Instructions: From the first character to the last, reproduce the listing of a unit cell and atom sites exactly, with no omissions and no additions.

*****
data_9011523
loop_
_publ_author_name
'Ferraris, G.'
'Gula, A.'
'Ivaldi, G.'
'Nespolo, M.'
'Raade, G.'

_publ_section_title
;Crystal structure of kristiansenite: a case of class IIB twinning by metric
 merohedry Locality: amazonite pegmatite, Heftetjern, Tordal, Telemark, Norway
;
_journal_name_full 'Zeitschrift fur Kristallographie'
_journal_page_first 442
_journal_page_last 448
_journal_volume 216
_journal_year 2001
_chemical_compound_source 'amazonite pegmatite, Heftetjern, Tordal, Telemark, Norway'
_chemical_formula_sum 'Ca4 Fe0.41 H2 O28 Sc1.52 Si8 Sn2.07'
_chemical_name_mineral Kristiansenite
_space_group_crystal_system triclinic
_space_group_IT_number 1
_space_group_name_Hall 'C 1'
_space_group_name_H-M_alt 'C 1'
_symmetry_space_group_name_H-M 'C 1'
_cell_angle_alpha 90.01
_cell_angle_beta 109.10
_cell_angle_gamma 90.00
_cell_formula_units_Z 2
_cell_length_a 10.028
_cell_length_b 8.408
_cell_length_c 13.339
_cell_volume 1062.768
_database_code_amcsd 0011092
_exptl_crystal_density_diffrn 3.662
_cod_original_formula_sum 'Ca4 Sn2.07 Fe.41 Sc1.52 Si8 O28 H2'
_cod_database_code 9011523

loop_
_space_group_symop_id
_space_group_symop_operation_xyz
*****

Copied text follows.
data_9011523
loop_
_publ_author_name
'Ferraris, G.'
'Gula, A.'
'Ivaldi, G.'
'Nespolo, M.'
'Raade, G.'

_publ_section_title
;Crystal structure of kristiansenite: a case of class IIB twinning by metric
 merohedry Locality: amazonite pegmatite, Heftetjern, Tordal, Telemark, Norway
;
_journal_name_full 'Zeitschrift fur Kristallographie'
_journal_page_first 442
_journal_page_last 448
_journal_volume 216
_journal_year 2001
_chemical_compound_source 'amazonite pegmatite, Heftetjern, Tordal, Telemark, Norway'
_chemical_formula_sum 'Ca4 Fe0.41 H2 O28 Sc1.52 Si8 Sn2.07'
_chemical_name_mineral Kristiansenite
_space_group_crystal_system triclinic
_space_group_IT_number 1
_space_group_name_Hall 'C 1'
_space_group_name_H-M_alt 'C 1'
_symmetry_space_group_name_H-M 'C 1'
_cell_angle_alpha 90.01
_cell_angle_beta 109.10
_cell_angle_gamma 90.00
_cell_formula_units_Z 2
_cell_length_a 10.028
_cell_length_b 8.408
_cell_length_c 13.339
_cell_volume 1062.768
_database_code_amcsd 0011092
_exptl_crystal_density_diffrn 3.662
_cod_original_formula_sum 'Ca4 Sn2.07 Fe.41 Sc1.52 Si8 O28 H2'
_cod_database_code 9011523

loop_
_space_group_symop_id
_space_group_symop_operation_xyz